Vachel Lindsay

(November 10, 1879 – December 5, 1931 / Springfield, Illinois)

Two Easter Stanzas - Poem by Vachel Lindsay

I

The Hope of the Resurrection

Though I have watched so many mourners weep
O’er the real dead, in dull earth laid asleep—
Those dead seemed but the shadows of my days
That passed and left me in the sun’s bright rays.
Now though you go on smiling in the sun
Our love is slain, and love and you were one.
You are the first, you I have known so long,
Whose death was deadly, a tremendous wrong.
Therefore I seek the faith that sets it right
Amid the lilies and the candle-light.
I think on Heaven, for in that air so clear
We two may meet, confused and parted here.
Ah, when man’s dearest dies, ’tis then he goes
To that old balm that heals the centuries’ woes.
Then Christ’s wild cry in all the streets is rife:—
“I am the Resurrection and the Life.”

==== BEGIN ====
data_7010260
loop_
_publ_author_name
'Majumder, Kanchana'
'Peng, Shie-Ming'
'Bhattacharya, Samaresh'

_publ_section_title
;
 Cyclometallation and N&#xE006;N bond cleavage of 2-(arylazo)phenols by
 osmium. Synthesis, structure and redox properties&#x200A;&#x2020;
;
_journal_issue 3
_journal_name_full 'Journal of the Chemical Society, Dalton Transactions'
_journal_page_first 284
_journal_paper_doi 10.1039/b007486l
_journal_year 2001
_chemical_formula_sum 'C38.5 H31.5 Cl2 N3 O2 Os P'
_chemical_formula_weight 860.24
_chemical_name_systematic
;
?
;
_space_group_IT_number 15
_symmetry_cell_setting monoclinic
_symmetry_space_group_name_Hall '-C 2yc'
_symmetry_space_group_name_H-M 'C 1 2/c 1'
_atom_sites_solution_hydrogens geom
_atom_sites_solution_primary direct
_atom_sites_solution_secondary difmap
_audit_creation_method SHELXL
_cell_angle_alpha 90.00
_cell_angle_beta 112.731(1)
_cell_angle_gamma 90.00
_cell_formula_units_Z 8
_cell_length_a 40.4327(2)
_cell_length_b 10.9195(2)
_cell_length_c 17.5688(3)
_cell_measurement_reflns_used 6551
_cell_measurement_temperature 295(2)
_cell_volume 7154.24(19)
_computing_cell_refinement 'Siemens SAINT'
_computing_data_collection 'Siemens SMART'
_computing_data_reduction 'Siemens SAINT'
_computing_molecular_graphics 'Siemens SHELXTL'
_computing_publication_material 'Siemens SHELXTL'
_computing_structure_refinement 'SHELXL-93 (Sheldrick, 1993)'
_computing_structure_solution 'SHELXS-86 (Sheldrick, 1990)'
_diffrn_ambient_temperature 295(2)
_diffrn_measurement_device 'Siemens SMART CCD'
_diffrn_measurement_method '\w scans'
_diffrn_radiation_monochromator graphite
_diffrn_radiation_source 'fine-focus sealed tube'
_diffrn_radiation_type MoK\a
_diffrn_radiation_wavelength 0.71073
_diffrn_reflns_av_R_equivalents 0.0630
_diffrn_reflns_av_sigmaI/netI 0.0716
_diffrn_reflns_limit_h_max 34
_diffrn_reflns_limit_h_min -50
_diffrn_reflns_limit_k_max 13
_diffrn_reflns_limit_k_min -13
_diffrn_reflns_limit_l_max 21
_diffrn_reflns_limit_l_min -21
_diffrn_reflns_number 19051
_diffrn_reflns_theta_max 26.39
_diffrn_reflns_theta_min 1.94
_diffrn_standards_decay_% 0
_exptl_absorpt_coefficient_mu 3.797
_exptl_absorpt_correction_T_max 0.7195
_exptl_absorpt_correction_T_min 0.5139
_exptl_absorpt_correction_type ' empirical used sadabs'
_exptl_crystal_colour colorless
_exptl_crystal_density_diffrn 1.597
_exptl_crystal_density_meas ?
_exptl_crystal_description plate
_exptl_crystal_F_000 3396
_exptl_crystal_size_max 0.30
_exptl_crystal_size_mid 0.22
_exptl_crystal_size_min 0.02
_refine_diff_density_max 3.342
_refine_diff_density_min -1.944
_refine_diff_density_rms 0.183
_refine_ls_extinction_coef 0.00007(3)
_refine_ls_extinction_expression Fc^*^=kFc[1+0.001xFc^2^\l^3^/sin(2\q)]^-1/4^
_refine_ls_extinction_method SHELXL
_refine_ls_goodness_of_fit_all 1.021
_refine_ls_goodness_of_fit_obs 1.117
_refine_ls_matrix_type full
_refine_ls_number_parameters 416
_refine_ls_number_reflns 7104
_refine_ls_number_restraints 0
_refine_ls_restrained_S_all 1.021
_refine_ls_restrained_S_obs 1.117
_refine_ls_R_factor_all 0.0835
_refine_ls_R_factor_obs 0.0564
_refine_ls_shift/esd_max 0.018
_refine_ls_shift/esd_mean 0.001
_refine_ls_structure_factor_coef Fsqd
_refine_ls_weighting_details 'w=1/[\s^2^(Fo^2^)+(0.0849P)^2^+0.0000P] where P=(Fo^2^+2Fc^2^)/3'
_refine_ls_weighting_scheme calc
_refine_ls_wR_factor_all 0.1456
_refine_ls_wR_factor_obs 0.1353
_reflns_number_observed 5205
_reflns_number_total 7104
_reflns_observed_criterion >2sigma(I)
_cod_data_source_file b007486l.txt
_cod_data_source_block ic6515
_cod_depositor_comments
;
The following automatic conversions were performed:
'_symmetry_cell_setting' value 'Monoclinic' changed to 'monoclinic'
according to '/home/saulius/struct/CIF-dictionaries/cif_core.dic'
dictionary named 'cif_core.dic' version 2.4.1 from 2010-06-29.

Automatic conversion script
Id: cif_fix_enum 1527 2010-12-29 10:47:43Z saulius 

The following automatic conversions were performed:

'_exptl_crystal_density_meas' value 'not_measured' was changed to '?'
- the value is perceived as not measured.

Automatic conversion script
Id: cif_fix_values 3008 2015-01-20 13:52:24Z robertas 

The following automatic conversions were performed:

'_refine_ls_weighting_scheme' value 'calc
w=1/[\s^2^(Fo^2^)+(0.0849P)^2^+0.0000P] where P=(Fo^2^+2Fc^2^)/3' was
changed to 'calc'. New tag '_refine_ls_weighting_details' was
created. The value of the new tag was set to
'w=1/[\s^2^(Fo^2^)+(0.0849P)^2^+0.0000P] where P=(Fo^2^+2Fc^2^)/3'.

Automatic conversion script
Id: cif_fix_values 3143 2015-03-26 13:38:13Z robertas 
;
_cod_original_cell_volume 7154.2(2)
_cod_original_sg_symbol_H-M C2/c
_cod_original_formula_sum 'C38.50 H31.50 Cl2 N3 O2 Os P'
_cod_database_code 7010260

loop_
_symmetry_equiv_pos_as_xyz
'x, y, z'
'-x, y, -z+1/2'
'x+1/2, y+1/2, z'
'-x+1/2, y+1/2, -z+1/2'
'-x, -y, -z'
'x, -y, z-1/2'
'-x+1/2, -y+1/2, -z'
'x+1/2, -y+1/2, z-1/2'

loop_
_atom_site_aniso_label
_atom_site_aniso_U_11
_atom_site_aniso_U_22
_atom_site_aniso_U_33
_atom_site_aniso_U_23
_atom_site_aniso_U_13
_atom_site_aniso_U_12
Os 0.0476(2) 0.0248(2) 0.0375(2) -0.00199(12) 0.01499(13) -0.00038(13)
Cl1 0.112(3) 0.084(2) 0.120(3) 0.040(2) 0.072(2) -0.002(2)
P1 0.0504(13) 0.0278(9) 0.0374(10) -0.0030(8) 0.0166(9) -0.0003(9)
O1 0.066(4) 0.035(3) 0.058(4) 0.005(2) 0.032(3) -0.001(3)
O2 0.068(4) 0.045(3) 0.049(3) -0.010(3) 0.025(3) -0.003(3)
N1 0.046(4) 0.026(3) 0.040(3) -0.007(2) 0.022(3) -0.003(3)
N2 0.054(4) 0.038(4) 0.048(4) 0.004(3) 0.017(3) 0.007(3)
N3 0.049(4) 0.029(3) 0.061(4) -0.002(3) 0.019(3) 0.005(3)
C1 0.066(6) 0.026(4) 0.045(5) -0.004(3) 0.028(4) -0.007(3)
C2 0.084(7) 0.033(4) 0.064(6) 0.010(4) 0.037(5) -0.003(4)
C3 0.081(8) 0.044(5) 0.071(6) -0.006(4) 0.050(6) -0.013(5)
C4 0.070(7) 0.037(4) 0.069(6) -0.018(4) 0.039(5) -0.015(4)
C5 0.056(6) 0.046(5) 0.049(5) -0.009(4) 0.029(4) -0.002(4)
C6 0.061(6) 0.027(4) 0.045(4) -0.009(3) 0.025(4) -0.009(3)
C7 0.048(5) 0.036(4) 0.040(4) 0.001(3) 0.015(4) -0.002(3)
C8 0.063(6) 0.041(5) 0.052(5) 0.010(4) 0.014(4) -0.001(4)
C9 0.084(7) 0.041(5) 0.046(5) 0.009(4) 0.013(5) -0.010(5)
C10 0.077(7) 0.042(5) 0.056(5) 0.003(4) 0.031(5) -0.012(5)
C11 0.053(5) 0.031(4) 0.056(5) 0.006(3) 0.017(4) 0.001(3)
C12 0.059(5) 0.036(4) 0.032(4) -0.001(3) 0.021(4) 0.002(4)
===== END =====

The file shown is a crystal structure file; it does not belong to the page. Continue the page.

II

We meet at the Judgment and I fear it Not

Though better men may fear that trumpet’s warning,
I meet you, lady, on the Judgment morning,
With golden hope my spirit still adorning.

Our God who made you all so fair and sweet
Is three times gentle, and before his feet
Rejoicing I shall say:— “The girl you gave
Was my first Heaven, an angel bent to save.
Oh, God, her maker, if my ingrate breath
Is worth this rescue from the Second Death,
Perhaps her dear proud eyes grow gentler too
That scorned my graceless years and trophies few.
Gone are those years, and gone ill-deeds that turned
Her sacred beauty from my songs that burned.
We now as comrades through the stars may take
The rich and arduous quests I did forsake.
Grant me a seraph-guide to thread the throng
And quickly find that woman-soul so strong.
I dream that in her deeply-hidden heart
Hurt love lived on, though we were far apart,
A brooding secret mercy like your own
That blooms to-day to vindicate your throne.


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Poem Submitted: Saturday, April 10, 2010



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